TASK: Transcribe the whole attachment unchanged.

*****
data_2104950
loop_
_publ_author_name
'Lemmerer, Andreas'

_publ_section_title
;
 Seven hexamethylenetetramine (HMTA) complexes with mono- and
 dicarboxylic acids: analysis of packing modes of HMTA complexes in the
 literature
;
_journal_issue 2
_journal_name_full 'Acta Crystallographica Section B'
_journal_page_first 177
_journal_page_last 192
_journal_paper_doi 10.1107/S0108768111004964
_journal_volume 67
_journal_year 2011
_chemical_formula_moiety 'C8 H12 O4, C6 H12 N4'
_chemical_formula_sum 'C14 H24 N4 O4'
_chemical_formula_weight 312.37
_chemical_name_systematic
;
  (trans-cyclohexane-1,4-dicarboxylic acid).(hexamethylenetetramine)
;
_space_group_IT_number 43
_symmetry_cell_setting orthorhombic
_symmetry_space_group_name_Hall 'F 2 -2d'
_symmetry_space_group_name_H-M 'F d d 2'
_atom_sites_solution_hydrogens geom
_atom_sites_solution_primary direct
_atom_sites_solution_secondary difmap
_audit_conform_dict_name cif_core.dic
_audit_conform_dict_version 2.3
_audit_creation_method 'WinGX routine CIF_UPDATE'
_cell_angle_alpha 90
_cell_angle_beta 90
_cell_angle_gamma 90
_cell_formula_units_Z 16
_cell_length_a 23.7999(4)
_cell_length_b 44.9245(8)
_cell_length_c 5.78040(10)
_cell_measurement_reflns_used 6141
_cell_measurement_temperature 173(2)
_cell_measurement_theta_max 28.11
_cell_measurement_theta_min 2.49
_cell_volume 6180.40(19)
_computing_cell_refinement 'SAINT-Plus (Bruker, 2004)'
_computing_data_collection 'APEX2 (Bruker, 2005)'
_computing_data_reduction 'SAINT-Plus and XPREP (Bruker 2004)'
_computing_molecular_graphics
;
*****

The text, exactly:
data_2104950
loop_
_publ_author_name
'Lemmerer, Andreas'

_publ_section_title
;
 Seven hexamethylenetetramine (HMTA) complexes with mono- and
 dicarboxylic acids: analysis of packing modes of HMTA complexes in the
 literature
;
_journal_issue 2
_journal_name_full 'Acta Crystallographica Section B'
_journal_page_first 177
_journal_page_last 192
_journal_paper_doi 10.1107/S0108768111004964
_journal_volume 67
_journal_year 2011
_chemical_formula_moiety 'C8 H12 O4, C6 H12 N4'
_chemical_formula_sum 'C14 H24 N4 O4'
_chemical_formula_weight 312.37
_chemical_name_systematic
;
  (trans-cyclohexane-1,4-dicarboxylic acid).(hexamethylenetetramine)
;
_space_group_IT_number 43
_symmetry_cell_setting orthorhombic
_symmetry_space_group_name_Hall 'F 2 -2d'
_symmetry_space_group_name_H-M 'F d d 2'
_atom_sites_solution_hydrogens geom
_atom_sites_solution_primary direct
_atom_sites_solution_secondary difmap
_audit_conform_dict_name cif_core.dic
_audit_conform_dict_version 2.3
_audit_creation_method 'WinGX routine CIF_UPDATE'
_cell_angle_alpha 90
_cell_angle_beta 90
_cell_angle_gamma 90
_cell_formula_units_Z 16
_cell_length_a 23.7999(4)
_cell_length_b 44.9245(8)
_cell_length_c 5.78040(10)
_cell_measurement_reflns_used 6141
_cell_measurement_temperature 173(2)
_cell_measurement_theta_max 28.11
_cell_measurement_theta_min 2.49
_cell_volume 6180.40(19)
_computing_cell_refinement 'SAINT-Plus (Bruker, 2004)'
_computing_data_collection 'APEX2 (Bruker, 2005)'
_computing_data_reduction 'SAINT-Plus and XPREP (Bruker 2004)'
_computing_molecular_graphics
;